Boat, Transportation, Vehicle
HARASSMENT. A Philippine Coast Guard vessel is ‘impeded and encircled’ by Chinese ships in the West Philippine Sea on March 23, 2024.
What about ASEAN?  

Most prominent in the Marcos administration’s West Philippine Sea approach is its “transparency initiative,” or its effort to publicize – through official government releases and independent reports from journalists – China’s actions in the disputed waters. 

Countries like the US, Japan, Australia, Canada, the United Kingdom, and members of the European Union, among others, are almost always quick to react and side with the Philippines whenever China uses aggressive actions – short of an armed attack – in the West Philippine Sea. 

Foreign Affairs Secretary Enrique Manalo earlier told Rappler that the initiative has made “the rest of the world aware of the situation in the West Philippine Sea.” 

“This may not have been possible to that extent without this kind of transparency because they’ve been barely aware of this. I think they see the logic and consistency of our position and they see that our position is consistent with international law,” Manalo told Rappler in late April 2024 in an interview on the World View with Marites Vitug.

More countries have joined – in varying degrees – the list of those who believe in “rules-based order” and who have also publicly affirmed their support of the 2016 Arbitral Ruling. Rising Asian powerhouse India and nearby South Korea are among the latest to begin expressing support for the Philippines under the Marcos administration. 

What’s missing in the list? Southeast Asian countries – a fact that Beijing likes pointing out. 

Sue Thompson, an associate professor at the Australian National University whose research has focused on Southeast Asia, told Rappler that the Association of Southeast Asian Nation (ASEAN)’s seeming inability to make a unified stand on the South China Sea, for or against China, shouldn’t be surprising. 

It’s not what it was made to do, after all. 

“ASEAN is there to provide peace and stability in the region, but it was never meant to be a security alliance,” said Thompson in an interview in March 2024. 

That’s not to say that ASEAN has remained totally silent as tensions in the South China Sea rise. Foreign ministers, in December 2023, issued a statement expressing concern over these rising tensions. 

Indonesia, where the ASEAN headquarters is located, cited the 2016 Arbitral Ruling in a diplomatic note to the United Nations in May 2020.

ASEAN bloc members have taken notice of the Philippines’ novel initiative, with a few asking Manila’s embassies for briefings on the situation in the West Philippine Sea.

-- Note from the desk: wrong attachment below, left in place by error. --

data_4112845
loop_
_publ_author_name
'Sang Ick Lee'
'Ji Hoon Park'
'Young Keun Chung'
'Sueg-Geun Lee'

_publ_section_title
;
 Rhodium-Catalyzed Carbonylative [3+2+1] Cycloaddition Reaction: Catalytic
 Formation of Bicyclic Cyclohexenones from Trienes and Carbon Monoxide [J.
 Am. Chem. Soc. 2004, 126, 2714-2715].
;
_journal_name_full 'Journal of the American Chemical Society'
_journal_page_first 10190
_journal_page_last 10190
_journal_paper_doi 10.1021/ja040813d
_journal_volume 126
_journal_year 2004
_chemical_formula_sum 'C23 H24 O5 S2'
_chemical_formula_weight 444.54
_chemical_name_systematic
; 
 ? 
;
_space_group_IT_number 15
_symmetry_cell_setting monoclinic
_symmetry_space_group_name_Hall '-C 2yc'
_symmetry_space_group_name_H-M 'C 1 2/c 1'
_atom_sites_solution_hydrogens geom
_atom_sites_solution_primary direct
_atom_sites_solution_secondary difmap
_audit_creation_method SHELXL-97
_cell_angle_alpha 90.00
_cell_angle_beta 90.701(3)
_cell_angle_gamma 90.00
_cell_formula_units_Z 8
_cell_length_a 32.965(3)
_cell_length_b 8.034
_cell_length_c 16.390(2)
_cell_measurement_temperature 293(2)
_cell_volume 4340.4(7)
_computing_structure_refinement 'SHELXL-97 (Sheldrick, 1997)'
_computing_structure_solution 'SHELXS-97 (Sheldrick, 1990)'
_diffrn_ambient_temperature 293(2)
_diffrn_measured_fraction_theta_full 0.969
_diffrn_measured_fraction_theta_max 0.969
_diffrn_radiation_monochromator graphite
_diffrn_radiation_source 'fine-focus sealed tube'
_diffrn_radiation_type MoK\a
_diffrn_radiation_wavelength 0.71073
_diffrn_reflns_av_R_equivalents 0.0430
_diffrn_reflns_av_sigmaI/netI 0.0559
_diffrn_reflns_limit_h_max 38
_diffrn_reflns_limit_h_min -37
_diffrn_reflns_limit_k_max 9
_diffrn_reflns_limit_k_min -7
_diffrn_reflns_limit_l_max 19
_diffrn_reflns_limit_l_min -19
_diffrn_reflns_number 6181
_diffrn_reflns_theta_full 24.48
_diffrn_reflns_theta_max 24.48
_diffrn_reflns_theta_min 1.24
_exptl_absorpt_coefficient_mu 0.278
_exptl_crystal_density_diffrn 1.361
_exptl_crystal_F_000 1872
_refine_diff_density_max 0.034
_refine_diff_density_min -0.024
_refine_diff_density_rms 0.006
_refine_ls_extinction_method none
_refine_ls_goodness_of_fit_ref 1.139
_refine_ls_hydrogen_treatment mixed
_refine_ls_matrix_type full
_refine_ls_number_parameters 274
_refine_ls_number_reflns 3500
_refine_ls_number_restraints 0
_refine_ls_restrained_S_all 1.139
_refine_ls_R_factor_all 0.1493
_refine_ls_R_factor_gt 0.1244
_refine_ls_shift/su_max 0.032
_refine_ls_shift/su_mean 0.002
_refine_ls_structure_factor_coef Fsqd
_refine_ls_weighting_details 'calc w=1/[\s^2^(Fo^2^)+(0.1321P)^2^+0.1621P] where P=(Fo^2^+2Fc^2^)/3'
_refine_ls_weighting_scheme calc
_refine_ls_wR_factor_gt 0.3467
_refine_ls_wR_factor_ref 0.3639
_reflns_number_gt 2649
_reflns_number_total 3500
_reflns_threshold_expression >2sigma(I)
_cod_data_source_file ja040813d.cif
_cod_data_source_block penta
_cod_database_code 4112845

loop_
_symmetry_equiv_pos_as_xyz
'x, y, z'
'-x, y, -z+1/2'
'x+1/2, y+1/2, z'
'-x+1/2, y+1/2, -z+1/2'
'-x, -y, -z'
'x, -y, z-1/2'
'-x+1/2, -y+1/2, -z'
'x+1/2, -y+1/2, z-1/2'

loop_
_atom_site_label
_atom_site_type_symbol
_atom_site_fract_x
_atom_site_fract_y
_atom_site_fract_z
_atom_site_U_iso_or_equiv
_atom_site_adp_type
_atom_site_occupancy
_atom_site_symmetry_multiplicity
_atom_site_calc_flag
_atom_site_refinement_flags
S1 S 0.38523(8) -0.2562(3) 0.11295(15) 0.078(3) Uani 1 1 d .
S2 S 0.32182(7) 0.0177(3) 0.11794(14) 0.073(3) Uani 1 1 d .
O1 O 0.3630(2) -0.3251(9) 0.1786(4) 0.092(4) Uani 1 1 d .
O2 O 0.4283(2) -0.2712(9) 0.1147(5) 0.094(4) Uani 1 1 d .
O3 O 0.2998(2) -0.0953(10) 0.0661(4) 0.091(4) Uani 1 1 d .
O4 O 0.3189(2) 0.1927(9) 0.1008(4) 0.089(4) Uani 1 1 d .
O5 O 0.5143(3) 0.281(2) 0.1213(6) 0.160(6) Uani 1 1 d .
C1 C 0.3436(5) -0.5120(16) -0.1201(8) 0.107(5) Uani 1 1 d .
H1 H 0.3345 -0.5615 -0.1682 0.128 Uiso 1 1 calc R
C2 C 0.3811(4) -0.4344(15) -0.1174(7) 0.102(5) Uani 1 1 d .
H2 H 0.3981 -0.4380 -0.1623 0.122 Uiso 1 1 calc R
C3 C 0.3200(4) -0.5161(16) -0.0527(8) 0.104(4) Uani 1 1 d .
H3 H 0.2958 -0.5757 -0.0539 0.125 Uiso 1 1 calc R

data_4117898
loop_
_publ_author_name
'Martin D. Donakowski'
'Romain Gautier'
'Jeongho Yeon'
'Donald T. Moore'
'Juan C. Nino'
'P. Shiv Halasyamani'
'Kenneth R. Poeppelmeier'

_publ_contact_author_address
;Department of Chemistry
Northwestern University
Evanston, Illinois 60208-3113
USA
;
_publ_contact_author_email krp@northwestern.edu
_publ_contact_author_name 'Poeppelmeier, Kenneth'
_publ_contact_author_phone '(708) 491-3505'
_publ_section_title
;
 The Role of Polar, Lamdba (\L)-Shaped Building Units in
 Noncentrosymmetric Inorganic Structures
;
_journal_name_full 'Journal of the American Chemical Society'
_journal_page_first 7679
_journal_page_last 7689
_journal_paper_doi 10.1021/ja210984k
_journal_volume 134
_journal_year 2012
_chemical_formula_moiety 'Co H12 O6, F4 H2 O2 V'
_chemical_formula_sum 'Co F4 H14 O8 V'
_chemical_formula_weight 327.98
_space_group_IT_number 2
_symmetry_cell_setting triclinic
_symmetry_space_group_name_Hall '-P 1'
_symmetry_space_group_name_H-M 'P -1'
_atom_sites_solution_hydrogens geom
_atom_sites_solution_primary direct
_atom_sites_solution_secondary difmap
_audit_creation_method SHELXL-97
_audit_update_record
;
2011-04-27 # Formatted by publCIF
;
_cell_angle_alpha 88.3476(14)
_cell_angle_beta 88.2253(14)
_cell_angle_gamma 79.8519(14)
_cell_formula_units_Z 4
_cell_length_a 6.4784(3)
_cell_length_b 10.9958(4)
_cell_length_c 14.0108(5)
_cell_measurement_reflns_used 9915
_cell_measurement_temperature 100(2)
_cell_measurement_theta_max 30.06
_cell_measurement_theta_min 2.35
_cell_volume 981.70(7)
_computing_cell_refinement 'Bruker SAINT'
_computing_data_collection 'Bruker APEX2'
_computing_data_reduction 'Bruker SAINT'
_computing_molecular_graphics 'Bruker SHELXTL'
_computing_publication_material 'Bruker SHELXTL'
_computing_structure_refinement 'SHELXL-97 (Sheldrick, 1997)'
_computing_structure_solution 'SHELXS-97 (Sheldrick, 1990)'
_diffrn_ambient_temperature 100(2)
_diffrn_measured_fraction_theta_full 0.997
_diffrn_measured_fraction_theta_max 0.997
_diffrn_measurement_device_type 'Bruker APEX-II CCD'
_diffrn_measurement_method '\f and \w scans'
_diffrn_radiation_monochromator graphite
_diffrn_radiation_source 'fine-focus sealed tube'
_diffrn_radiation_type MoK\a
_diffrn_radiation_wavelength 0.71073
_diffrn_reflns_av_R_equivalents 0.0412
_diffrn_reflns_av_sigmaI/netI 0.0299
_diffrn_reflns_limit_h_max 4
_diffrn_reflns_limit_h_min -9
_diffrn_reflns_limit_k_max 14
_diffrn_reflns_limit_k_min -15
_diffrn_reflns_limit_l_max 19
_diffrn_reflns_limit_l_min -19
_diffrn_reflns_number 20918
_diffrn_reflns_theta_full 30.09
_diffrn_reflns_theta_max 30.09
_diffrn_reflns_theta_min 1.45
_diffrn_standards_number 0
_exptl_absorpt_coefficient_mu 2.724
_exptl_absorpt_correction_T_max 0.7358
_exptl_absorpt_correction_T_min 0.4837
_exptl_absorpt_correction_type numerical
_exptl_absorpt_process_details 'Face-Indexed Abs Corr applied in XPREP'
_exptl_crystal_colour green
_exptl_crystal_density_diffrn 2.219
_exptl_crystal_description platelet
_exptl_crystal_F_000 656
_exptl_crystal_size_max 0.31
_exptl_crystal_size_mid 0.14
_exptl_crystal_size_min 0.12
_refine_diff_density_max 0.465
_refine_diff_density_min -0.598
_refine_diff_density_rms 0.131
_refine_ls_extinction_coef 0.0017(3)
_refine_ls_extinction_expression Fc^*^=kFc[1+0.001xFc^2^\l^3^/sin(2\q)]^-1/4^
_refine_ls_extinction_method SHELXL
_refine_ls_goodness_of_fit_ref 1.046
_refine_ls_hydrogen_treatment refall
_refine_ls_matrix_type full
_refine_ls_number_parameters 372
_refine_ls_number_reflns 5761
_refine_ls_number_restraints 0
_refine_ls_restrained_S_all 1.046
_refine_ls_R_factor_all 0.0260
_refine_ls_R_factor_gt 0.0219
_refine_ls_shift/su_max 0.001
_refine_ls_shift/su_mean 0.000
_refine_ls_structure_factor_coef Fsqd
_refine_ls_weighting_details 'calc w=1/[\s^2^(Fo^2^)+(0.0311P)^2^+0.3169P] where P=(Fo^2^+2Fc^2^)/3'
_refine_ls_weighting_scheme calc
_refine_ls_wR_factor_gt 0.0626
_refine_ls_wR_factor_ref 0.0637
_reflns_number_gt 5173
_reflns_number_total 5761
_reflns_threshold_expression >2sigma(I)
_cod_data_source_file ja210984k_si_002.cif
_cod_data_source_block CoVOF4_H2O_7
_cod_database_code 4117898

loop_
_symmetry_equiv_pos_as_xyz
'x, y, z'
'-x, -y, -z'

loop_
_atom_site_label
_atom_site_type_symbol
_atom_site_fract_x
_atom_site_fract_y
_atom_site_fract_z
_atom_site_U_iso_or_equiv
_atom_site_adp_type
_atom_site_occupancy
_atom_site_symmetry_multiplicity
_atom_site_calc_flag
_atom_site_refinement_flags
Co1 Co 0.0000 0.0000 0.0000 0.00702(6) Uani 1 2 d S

But there are some who’ve felt uneasy over how loud and public Manila has been in exposing China’s aggressive actions, based on conversations Rappler has had with diplomats. 

It’s not that they would find it hard to believe. Other claimant countries, after all, have also been subjected to China’s incursions. But many of them have chosen to keep it on the down low, much like Manila under former president Duterte.    

And while many of the claimants in the South China Sea belong to ASEAN, a bigger part of the bloc has no direct stake in the dispute. “Each individual nation-state within ASEAN will have their own relationship with China. And a lot of those relationships are based on economic ties,” Thompson said. 

ASEAN is China’s largest trading partner. China is also the top trading partner of several ASEAN members, including South China Sea claimants – the Philippines, Vietnam, and Malaysia. 

It’s to Beijing’s advantage when incursions and confrontations are toned down. It’s why China has always preferred bilateral discussions of disputes over multilateral methods. It’s also why Beijing seethed when Manila took the issue to court in 2013, which led to the 2016 Arbitral Award.

After six years of things playing out as it wanted under Duterte, Beijing is barely coming to terms with the Marcos administration’s loud and bold strategy – to shine the spotlight on incidents China wants kept in the shadows.

SUMMIT. The situation at the 18th East Asia Summit at the Jakarta Convention Center in Senayan, Jakarta in 2023. Media Center of ASEAN Summit 2023/Aditya Pradana Putra/pras/ratih.
Deals with Brunei, Vietnam

The Philippines and Vietnam, in the agreement from January 2024, promised to build on existing bilateral trust, confidence, and understanding through, among other things: 

  • Dialogue, meetings, or joint activities between its defense, military, and maritime law enforcement personnel 
  • Prior notification of any planned military operations in disputed areas
  • Exchange of information on a voluntary basis 
  • Protection of fisherfolk and marine resources 

In a press release, the Philippines’ Presidential Communications Office said Manila and Brunei’s Maritime Cooperation deal covers “pollution, skills training, research and information sharing.” Neither country offered details on what “skills training” and “information sharing” would cover, with the Philippines noting that the understanding is “crucial for maritime nations” like Brunei and the Philippines.

Gill said the agreement helps in bringing the focus back to Manila’s efforts to bring ASEAN to the forefront of its efforts in the West Philippine Sea. 

“The MoU will also illustrate that contrary to the region’s misperception, that the Philippines only wants to bring in external military powers into the region, Manila wants to deepen intra-regional maritime security cooperation with its neighbors to spearhead home grown solutions,” he said. 

It’s an important move when, according to research by the UK-based International Institute of Strategic Studies, the US and China are what drive the “significant increase” of military drills in Asia from 2023 and 2022. 

Marcos is set to keynote the IISS’ Shangrila Dialogues, the region’s premiere defense summit, on May 31.  – Rappler.com 

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Bea Cupin

Bea is a senior multimedia reporter who covers national politics. She's been a journalist since 2011 and has written about Congress, the national police, and the Liberal Party for Rappler.